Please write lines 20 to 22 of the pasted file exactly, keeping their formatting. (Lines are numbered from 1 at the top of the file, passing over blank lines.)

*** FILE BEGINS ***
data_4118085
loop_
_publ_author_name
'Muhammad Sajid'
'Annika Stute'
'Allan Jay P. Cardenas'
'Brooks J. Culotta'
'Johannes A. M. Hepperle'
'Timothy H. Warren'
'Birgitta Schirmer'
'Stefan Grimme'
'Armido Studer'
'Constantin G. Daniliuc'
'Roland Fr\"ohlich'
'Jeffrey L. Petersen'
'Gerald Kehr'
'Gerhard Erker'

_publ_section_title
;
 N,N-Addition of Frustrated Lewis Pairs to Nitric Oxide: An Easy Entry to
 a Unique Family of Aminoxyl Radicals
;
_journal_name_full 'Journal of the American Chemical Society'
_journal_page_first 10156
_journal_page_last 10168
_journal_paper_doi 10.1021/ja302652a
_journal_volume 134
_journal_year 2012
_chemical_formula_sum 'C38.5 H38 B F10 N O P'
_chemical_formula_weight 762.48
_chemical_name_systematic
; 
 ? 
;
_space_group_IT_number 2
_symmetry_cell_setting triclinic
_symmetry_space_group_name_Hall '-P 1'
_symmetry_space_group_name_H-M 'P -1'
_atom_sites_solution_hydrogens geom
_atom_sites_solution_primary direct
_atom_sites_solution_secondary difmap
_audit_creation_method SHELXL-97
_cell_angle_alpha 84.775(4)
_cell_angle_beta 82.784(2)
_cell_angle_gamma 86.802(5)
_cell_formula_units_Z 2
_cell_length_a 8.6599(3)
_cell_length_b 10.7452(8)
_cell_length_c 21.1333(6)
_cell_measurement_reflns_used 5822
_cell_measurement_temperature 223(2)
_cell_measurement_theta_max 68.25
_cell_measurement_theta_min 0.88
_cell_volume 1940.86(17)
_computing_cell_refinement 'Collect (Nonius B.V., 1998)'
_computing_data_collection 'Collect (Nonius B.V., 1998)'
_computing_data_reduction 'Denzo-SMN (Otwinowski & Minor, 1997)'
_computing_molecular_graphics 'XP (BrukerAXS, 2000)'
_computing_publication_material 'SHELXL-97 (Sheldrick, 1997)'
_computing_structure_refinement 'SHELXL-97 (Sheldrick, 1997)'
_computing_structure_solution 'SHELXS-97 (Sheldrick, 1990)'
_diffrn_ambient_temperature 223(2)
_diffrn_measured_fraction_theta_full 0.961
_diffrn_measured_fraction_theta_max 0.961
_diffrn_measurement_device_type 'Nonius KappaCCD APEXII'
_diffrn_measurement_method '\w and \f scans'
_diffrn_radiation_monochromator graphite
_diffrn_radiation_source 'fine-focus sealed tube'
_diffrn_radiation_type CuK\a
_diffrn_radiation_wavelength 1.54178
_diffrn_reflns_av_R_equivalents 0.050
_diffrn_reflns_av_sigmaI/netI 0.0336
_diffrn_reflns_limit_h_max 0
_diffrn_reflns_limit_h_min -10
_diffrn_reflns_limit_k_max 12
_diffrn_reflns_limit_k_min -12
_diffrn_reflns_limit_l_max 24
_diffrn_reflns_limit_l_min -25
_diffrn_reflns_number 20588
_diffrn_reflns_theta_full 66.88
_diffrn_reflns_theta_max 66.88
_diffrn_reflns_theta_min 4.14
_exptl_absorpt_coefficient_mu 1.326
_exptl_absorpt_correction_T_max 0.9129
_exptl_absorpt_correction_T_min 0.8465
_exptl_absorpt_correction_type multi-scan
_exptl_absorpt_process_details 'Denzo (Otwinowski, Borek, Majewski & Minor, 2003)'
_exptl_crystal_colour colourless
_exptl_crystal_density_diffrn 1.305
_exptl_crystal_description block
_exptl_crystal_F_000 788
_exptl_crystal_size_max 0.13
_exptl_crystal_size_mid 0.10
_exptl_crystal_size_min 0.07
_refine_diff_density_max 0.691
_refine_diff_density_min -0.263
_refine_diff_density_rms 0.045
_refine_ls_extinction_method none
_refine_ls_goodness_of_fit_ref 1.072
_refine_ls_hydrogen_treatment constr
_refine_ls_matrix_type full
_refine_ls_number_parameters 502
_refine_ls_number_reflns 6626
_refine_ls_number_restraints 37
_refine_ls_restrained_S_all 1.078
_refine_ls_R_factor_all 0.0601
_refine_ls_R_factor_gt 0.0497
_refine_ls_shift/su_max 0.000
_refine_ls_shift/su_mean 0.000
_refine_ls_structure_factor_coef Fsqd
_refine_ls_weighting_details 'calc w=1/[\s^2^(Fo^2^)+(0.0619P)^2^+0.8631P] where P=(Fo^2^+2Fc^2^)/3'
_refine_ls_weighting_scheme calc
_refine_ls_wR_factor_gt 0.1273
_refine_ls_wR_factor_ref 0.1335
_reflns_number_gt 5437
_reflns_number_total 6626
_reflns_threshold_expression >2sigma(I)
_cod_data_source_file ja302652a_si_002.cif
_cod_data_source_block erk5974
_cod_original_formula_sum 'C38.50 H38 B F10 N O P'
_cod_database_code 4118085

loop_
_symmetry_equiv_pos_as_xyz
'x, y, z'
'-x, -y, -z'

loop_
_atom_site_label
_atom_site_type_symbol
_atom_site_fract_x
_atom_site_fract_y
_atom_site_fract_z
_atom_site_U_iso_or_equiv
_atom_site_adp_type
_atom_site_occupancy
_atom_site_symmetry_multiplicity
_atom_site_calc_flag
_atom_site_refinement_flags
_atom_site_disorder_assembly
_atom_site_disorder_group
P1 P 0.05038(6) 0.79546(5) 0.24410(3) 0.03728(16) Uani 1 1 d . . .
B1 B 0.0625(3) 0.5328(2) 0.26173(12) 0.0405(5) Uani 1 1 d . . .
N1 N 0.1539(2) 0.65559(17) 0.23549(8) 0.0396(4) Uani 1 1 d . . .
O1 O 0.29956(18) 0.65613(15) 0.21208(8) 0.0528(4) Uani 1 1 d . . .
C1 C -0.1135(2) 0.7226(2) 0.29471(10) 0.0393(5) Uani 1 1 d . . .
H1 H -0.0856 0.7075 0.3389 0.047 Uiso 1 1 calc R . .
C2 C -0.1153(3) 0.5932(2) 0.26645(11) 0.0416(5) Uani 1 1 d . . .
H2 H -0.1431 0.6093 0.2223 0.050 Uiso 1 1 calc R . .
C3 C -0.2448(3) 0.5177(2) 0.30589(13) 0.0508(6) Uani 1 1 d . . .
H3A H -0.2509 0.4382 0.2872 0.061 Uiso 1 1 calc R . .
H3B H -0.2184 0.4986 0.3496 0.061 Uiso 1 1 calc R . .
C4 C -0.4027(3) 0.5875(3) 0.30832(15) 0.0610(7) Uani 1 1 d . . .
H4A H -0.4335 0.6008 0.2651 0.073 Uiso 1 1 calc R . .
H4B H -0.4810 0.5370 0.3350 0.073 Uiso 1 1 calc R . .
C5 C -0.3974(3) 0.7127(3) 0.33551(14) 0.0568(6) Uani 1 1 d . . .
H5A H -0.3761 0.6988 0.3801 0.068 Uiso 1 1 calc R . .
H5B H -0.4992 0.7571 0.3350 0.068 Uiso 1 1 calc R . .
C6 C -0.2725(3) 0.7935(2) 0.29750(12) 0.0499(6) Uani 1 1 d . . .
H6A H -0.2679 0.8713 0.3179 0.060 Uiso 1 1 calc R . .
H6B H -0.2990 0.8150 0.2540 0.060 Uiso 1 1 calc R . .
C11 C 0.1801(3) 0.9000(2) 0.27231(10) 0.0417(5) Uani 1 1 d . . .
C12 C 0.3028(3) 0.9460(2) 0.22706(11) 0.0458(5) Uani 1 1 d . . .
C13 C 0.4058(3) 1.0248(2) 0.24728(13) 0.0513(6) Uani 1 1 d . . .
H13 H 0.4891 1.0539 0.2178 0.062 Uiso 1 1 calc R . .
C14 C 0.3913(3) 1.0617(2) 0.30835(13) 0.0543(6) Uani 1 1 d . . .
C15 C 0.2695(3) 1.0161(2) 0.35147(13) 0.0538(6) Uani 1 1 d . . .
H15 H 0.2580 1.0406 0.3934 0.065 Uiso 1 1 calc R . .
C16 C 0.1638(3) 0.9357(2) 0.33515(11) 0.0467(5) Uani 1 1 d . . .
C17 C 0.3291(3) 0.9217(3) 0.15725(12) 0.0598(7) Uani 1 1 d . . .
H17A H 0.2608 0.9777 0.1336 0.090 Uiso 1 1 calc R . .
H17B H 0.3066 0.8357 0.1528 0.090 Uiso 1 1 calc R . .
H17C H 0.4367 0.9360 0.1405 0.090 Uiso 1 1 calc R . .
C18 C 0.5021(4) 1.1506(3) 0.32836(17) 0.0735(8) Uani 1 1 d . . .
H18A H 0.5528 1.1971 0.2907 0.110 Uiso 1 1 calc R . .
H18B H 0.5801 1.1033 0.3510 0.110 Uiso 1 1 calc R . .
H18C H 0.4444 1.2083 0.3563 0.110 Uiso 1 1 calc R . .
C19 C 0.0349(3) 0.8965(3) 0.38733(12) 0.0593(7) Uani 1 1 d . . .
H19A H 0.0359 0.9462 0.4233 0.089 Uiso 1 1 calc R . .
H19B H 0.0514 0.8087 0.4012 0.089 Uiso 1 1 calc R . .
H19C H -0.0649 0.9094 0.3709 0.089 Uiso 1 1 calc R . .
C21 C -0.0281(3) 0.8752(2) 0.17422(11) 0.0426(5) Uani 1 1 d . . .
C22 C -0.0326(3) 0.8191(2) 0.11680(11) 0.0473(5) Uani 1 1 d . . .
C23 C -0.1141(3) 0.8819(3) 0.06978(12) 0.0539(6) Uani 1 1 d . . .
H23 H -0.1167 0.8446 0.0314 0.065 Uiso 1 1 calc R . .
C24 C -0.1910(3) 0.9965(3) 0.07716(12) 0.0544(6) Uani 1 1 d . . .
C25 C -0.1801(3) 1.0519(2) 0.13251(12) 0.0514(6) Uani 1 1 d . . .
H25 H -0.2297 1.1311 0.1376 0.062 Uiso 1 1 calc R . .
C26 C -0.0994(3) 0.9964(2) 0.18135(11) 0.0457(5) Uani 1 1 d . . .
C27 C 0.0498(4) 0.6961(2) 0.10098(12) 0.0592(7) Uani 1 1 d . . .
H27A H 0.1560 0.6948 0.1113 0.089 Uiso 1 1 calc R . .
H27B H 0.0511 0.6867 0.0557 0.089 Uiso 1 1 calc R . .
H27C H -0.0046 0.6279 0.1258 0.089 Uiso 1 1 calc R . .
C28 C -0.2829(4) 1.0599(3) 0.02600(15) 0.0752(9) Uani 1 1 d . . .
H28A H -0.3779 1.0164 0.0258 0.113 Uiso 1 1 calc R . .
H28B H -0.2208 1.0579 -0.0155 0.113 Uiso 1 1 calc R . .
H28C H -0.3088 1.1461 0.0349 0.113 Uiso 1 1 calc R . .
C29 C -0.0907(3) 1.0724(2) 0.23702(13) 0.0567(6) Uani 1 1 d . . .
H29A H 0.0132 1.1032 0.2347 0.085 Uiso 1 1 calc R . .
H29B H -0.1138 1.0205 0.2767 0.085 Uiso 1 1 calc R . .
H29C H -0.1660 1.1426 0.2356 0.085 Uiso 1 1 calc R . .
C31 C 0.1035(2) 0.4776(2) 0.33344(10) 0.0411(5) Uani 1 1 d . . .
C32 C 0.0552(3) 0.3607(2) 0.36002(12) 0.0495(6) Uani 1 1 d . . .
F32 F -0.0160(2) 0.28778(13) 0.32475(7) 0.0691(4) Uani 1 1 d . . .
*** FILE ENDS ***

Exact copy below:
 N,N-Addition of Frustrated Lewis Pairs to Nitric Oxide: An Easy Entry to
 a Unique Family of Aminoxyl Radicals
;